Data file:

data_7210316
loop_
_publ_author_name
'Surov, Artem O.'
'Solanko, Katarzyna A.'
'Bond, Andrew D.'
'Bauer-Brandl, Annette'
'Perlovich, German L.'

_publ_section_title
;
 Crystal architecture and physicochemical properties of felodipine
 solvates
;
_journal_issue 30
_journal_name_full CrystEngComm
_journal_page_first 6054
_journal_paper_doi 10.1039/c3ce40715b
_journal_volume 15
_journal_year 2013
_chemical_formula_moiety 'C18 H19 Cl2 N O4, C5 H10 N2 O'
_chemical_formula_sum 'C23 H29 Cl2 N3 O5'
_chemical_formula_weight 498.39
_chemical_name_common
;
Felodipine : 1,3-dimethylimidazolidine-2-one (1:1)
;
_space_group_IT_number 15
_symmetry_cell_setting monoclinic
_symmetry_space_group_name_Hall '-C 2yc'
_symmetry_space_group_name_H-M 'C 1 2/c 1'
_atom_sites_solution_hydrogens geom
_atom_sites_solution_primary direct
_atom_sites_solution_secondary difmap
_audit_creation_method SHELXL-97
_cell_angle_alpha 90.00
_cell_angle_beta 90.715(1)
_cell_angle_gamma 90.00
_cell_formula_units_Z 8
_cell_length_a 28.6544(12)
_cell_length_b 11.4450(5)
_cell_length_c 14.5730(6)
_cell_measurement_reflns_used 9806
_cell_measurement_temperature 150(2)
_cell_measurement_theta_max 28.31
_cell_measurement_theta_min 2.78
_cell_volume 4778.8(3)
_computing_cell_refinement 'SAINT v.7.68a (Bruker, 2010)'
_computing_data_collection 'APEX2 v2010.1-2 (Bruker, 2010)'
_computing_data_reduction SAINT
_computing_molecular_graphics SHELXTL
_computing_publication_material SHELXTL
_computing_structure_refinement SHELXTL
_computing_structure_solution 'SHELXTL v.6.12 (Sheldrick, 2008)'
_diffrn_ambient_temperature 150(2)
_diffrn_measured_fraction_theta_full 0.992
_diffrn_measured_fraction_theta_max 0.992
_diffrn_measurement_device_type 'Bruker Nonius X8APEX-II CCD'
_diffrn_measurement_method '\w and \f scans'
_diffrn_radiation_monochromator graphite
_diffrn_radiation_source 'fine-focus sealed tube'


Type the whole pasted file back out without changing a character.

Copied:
data_7210316
loop_
_publ_author_name
'Surov, Artem O.'
'Solanko, Katarzyna A.'
'Bond, Andrew D.'
'Bauer-Brandl, Annette'
'Perlovich, German L.'

_publ_section_title
;
 Crystal architecture and physicochemical properties of felodipine
 solvates
;
_journal_issue 30
_journal_name_full CrystEngComm
_journal_page_first 6054
_journal_paper_doi 10.1039/c3ce40715b
_journal_volume 15
_journal_year 2013
_chemical_formula_moiety 'C18 H19 Cl2 N O4, C5 H10 N2 O'
_chemical_formula_sum 'C23 H29 Cl2 N3 O5'
_chemical_formula_weight 498.39
_chemical_name_common
;
Felodipine : 1,3-dimethylimidazolidine-2-one (1:1)
;
_space_group_IT_number 15
_symmetry_cell_setting monoclinic
_symmetry_space_group_name_Hall '-C 2yc'
_symmetry_space_group_name_H-M 'C 1 2/c 1'
_atom_sites_solution_hydrogens geom
_atom_sites_solution_primary direct
_atom_sites_solution_secondary difmap
_audit_creation_method SHELXL-97
_cell_angle_alpha 90.00
_cell_angle_beta 90.715(1)
_cell_angle_gamma 90.00
_cell_formula_units_Z 8
_cell_length_a 28.6544(12)
_cell_length_b 11.4450(5)
_cell_length_c 14.5730(6)
_cell_measurement_reflns_used 9806
_cell_measurement_temperature 150(2)
_cell_measurement_theta_max 28.31
_cell_measurement_theta_min 2.78
_cell_volume 4778.8(3)
_computing_cell_refinement 'SAINT v.7.68a (Bruker, 2010)'
_computing_data_collection 'APEX2 v2010.1-2 (Bruker, 2010)'
_computing_data_reduction SAINT
_computing_molecular_graphics SHELXTL
_computing_publication_material SHELXTL
_computing_structure_refinement SHELXTL
_computing_structure_solution 'SHELXTL v.6.12 (Sheldrick, 2008)'
_diffrn_ambient_temperature 150(2)
_diffrn_measured_fraction_theta_full 0.992
_diffrn_measured_fraction_theta_max 0.992
_diffrn_measurement_device_type 'Bruker Nonius X8APEX-II CCD'
_diffrn_measurement_method '\w and \f scans'
_diffrn_radiation_monochromator graphite
_diffrn_radiation_source 'fine-focus sealed tube'